Will Smith says 'bottled' rage led to Oscars slap: 'Hurt people hurt people'

Nardine Saad, Los Angeles Times on

Published in Entertainment News

Will Smith knows that his "horrific decision" to slap Chris Rock at the 2022 Academy Awards casts a long shadow on his upcoming projects and appeared on "The Daily Show" on Monday to unpack his latest mea culpa.

While promoting his starring role in Antoine Fuqua's upcoming film "Emancipation," the 54-year-old actor sat down with host Trevor Noah for a 21-minute interview in which he addressed the infamous incident and its still-unfolding aftermath. The Oscar winner got an unprecedented 10-year ban from the Academy Awards.

The "King Richard" star found himself in sympathetic company with the outgoing host — who also alluded to the incident when hosting the Grammy Awards. They dissected what led Smith to storm the stage at the Dolby Theatre to slap Rock after the comedian made a dig about Jada Pinkett Smith's hair loss.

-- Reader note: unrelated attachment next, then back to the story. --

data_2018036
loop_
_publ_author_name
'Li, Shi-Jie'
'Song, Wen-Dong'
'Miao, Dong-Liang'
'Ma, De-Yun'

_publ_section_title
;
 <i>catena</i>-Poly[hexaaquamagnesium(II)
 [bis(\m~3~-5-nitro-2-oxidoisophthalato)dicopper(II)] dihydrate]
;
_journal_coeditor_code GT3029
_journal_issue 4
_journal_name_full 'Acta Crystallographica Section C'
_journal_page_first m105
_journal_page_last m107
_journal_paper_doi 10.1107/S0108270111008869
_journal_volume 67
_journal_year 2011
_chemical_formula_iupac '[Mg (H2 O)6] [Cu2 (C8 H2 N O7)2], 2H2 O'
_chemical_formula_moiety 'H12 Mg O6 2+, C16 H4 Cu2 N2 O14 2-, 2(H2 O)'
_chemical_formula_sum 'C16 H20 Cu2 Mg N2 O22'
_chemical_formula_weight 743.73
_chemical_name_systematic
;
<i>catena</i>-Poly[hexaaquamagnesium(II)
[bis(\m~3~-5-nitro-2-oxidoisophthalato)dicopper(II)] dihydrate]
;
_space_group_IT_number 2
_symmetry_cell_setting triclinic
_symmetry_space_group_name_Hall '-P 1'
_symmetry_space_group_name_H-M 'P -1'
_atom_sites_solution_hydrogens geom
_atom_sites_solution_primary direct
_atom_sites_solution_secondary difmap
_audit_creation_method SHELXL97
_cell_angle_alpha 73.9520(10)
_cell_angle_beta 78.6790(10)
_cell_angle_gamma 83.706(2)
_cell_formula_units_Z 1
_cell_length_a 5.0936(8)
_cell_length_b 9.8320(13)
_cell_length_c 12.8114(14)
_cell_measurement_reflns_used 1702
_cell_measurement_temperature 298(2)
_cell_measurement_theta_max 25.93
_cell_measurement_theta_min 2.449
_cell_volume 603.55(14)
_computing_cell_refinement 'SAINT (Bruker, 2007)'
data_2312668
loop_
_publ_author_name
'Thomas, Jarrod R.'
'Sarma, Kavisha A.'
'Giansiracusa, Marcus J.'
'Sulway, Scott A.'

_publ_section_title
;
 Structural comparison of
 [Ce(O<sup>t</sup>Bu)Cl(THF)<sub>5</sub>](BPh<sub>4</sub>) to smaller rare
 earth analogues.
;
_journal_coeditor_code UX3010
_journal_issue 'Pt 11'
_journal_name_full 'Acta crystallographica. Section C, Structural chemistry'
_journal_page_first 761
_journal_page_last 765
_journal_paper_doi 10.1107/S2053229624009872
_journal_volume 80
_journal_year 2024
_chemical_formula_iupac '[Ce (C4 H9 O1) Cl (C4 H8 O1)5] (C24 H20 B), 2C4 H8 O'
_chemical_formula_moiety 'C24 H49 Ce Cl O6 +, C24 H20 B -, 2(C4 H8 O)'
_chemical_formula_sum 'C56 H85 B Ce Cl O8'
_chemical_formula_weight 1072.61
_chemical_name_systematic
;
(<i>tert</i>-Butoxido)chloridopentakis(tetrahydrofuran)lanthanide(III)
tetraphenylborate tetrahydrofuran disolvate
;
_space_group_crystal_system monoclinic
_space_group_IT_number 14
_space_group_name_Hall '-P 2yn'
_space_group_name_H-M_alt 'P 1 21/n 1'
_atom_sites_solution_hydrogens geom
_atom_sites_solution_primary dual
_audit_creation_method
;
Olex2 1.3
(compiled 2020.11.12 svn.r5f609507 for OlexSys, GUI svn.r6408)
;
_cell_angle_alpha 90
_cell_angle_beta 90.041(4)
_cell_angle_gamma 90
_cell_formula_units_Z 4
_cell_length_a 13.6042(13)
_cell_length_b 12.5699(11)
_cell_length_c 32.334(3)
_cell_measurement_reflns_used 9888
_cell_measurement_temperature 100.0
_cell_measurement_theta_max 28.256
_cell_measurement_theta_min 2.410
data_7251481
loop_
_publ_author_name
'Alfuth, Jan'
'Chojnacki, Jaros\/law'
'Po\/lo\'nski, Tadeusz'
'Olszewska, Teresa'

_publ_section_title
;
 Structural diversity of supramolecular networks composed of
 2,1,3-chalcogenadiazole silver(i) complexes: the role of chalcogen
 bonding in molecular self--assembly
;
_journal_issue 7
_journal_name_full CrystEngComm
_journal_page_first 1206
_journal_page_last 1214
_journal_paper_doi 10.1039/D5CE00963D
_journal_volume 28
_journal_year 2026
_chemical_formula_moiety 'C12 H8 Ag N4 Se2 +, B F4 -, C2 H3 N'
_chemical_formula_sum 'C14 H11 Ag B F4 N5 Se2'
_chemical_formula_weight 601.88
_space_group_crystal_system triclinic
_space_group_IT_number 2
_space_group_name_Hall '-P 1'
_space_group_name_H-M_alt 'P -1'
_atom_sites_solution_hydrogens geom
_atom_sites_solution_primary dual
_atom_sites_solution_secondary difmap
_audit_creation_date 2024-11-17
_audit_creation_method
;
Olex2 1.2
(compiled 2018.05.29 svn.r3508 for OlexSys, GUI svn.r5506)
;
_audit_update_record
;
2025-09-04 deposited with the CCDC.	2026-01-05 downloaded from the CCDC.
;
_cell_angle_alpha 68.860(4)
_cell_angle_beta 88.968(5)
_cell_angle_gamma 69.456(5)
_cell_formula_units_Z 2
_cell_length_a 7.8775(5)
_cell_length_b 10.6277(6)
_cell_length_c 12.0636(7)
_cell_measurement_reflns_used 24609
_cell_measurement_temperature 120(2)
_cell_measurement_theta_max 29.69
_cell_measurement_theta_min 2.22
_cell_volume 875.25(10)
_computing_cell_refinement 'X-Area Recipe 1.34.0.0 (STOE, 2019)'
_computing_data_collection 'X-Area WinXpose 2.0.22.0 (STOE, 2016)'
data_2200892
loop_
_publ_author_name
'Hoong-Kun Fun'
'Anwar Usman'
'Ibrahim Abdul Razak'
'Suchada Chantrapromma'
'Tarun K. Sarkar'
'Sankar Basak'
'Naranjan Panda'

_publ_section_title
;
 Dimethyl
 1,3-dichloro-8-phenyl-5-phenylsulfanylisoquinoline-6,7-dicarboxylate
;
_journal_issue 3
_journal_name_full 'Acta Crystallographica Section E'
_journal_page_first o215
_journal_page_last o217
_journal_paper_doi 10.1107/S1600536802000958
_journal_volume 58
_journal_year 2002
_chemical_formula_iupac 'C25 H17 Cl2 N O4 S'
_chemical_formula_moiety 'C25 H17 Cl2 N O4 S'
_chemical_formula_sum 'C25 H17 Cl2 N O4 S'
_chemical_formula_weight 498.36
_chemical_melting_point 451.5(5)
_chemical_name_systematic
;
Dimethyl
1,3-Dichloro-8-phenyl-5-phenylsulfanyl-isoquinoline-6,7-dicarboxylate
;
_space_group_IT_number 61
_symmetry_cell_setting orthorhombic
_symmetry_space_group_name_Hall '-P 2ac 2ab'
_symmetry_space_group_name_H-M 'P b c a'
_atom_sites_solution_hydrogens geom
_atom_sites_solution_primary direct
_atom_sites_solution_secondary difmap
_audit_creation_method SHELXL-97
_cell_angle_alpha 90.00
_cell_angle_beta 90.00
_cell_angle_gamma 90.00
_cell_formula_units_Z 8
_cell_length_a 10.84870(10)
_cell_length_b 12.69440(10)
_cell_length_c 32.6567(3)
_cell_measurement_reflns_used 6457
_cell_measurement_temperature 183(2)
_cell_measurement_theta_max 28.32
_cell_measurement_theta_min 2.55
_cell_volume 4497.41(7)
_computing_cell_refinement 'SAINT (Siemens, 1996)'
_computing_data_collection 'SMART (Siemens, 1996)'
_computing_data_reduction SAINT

After discussing his upcoming NatGeo show "Pole to Pole," U.S. slavery and the Fuqua film — which he described not as a slave movie but "a freedom movie" — the two got in to the psychology behind Smith's actions on the night of March 27.

"That was a horrific night, as you can imagine. There's many nuances and complexities to it, but at the end of the day, I just, I lost it," Smith said, occasionally tearing up during the interview. "And I guess what I would say, you just never know what somebody is going through.

"You just don't know what's going on with people. I was going through something that night. Not that that justifies my behavior at all," he added.


"We just gotta be nice to each other man, it's hard," he continued.

The "Ali" and "I Am Legend" star, who went on to win the lead actor Oscar that chaotic night and delivered an emotional speech, told Noah that the "most painful" thing was that he "took my hard and made it hard for other people."

"And it's like I understood the idea where they say 'hurt people hurt people,'" Smith said.

Noah cited Smith's 2021 memoir in which he discussed how he grew up afraid of conflict and afraid to fight, and described the Oscars slap as a moment when Smith stood up for the wrong thing at the wrong time.


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